Saturday, March 07, 2009

Balance the Load: Look Beyond Hydropower

Special to the Cascadia Weekly
Balance the Load

IN 2006, Washington voters passed Initiative 937, which required utilities to obtain 15 percent of their power from renewable sources. Hydropower was not included in this goal. The reason for this was simple: Washington already receives more than 60 percent of its electricity from hydropower, representing more than a quarter of the nation’s total hydroelectric production.

Recognizing the need to diversify our state’s energy portfolio, voters sought incentives for development of alternatives to carbon-based sources that would not result in further impacts to our already stressed river systems. This week, however, lawmakers in Olympia are working to amend I-937 to include new hydropower and new dams resulting in further impacts to our already stressed river systems. The majority of amendments seek incentives for “small hydropower.” Sites for large dams have already been developed, but more than 500 sites for small hydropower have been identified the state, including several in the Nooksack watershed.

While developers attempt to portray an image of a quaint little waterwheel cranking out the megawatts along a forested mountain stream, a closer look reveals the problems with these projects.

Small projects produce very little power relative to the impacts. Incentives for new projects under 5 megawatts (MW) are among the proposals currently in the legislature. If one considers all 323 potential sites that have been identified in the state that meet this standard and if we developed all of them, we could produce a total of approximately 680 MW. This is comparable to one or two wind projects. The impacts would include not only those to the stream but also significant infrastructure that would be required for transmission lines to integrate each one of these little projects, scattered across the headwaters of the Cascades, with the regional energy grid.

Some have suggested that because these projects would not have “dams” or “reservoirs” but would instead utilize “weirs” and “headponds,” the impacts would be minimal. Despite the clever use of language, the reality is all conventional hydropower requires removing water from the stream to send it down a pipe and into a turbine.

Just a few years ago, we asked our timber companies to invest millions in forgone harvest to protect native trout populations and the integrity of our watersheds. Removing the water from these streams for hydropower would have obvious and immediate impacts on the resources we are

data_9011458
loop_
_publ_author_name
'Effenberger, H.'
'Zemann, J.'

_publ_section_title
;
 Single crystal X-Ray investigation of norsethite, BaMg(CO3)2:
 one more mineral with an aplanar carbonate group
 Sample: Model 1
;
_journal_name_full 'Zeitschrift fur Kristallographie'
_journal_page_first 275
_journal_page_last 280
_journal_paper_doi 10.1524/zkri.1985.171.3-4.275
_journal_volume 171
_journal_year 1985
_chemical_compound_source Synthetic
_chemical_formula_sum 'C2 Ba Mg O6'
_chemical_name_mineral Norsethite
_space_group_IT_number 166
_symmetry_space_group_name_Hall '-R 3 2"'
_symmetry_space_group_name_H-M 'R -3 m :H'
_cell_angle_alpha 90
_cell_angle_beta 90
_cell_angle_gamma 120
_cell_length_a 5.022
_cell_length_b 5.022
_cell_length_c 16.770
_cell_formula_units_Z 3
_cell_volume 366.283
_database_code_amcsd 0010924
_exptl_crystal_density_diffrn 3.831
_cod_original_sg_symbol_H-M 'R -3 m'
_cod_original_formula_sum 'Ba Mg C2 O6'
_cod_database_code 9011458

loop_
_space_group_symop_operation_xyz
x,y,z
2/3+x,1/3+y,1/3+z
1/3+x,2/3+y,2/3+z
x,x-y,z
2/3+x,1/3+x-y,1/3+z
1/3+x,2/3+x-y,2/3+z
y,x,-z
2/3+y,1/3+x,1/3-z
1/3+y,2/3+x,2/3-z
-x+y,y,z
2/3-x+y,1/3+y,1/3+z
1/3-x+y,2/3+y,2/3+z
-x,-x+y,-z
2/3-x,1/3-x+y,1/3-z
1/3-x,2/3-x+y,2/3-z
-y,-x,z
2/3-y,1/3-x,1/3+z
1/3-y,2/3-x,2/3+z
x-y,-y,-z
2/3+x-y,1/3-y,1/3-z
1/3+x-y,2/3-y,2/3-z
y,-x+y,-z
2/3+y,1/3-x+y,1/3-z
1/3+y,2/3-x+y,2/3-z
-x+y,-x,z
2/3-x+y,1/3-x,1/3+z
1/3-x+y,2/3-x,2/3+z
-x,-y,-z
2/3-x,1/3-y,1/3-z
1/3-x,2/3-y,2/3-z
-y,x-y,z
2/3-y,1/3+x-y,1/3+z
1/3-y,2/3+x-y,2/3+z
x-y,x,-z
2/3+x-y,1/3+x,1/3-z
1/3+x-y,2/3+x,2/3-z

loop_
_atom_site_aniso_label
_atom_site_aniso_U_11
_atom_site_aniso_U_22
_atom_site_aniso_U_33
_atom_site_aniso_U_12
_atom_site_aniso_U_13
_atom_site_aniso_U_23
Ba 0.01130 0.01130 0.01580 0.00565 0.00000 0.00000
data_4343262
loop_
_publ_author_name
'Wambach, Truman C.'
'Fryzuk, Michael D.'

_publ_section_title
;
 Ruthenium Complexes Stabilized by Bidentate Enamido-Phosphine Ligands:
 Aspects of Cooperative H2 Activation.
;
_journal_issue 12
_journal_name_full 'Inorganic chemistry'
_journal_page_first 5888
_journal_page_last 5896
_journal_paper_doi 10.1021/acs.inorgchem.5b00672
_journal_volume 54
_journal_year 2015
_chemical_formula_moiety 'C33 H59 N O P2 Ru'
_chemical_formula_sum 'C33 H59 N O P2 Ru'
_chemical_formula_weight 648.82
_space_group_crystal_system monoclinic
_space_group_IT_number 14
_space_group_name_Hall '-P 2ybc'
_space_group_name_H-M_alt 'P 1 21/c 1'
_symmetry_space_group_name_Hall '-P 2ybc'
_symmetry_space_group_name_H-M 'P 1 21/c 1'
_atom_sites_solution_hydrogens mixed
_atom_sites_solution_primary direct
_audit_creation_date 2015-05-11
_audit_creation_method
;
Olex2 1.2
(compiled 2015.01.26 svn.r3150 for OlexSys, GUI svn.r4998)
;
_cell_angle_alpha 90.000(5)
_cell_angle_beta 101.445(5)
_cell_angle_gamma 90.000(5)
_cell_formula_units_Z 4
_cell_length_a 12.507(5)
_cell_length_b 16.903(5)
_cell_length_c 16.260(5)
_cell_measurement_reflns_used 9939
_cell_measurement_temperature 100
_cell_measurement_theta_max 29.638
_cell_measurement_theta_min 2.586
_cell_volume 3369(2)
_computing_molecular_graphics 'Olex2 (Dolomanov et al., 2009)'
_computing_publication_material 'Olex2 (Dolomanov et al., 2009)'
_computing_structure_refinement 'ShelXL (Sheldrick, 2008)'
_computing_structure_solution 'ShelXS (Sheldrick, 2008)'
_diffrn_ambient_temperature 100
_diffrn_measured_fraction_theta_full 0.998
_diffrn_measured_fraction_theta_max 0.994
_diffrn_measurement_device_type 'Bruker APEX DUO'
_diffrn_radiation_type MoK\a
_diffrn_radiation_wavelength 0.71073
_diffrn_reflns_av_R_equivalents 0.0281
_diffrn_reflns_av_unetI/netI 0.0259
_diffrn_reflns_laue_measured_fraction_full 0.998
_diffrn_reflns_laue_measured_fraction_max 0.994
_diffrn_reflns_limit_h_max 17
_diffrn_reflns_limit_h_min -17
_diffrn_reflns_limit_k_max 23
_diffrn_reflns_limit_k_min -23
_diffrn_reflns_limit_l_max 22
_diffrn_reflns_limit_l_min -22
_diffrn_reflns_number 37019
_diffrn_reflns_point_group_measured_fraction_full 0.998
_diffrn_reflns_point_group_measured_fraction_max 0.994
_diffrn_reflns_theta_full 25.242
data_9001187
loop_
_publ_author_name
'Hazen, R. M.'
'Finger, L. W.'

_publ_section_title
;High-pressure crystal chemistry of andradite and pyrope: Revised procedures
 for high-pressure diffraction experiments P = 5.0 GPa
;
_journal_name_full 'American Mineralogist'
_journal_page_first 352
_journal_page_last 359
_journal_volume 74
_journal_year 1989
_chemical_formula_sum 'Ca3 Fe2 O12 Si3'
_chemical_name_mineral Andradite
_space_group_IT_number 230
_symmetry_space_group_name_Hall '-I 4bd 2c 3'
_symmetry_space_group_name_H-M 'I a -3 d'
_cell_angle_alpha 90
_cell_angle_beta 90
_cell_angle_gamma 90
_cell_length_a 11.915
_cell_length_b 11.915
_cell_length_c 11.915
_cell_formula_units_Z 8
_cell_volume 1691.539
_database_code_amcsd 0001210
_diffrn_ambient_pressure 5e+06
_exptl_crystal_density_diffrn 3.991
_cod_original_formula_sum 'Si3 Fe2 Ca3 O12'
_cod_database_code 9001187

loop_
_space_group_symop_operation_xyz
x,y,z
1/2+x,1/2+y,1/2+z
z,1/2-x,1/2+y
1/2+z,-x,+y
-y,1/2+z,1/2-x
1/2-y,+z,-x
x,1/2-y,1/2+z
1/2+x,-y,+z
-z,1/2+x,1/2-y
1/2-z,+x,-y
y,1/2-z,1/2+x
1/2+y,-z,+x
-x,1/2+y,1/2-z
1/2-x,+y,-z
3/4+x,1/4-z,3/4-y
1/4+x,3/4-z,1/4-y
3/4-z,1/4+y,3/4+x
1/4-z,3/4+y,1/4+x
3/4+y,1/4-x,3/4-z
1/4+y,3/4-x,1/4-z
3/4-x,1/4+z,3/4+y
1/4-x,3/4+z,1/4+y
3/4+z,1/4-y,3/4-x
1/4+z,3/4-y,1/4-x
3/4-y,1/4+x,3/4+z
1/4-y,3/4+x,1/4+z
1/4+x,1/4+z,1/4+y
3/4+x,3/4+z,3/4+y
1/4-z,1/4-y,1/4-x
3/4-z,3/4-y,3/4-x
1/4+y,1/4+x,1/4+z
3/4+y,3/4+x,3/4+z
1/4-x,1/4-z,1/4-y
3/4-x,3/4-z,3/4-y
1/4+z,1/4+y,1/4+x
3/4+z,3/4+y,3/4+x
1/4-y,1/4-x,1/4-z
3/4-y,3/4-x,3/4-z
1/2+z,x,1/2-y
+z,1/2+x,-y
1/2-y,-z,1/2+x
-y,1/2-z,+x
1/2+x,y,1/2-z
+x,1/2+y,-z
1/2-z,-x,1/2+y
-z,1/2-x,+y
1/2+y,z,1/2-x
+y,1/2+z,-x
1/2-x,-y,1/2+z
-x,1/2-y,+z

working to protect.

In addition to the fishery impacts, many of these headwater streams are enjoyed by whitewater kayakers. It is access to outdoor recreation opportunities that makes Bellingham one of the nation’s great cities for outdoor recreation and is a defining feature of the quality of life. Despite claims these projects would be upstream of “conventional navigation,” all of the best whitewater destinations in the region are at risk.

Some have also argued that more hydropower is necessary to balance the load from wind power. While our existing hydropower infrastructure is useful in this regard, building new small projects would not help. For the flashy headwater streams representing candidates for new projects, power production is greatest in the spring when flows are highest. This is also when regional power rates are at their lowest due to the overabundance of hydropower on the grid. In fact, this past spring power prices were negative and producers had to pay to place power on the grid.

Hydropower is an important part of our state’s energy resources and will continue to be so, but it’s time to diversify to new renewable technology and challenge our elected officials to look beyond the old technology of the past. Let’s not threaten our investment in watershed protection through careless incentives for new dams and hydropower.


Thomas O’Keefe, PhD, is a river ecologist and the Pacific Northwest Stewardship Director for American Whitewater, a national river conservation organization dedicated to conservation of our nation’s headwater streams and enhancement of opportunities for the public to enjoy them. He serves on the steering committee for the Hydropower Reform Coalition, and on weekends he can be found exploring many of the wild rivers in the Cascades that have been identified as sites for new hydropower projects.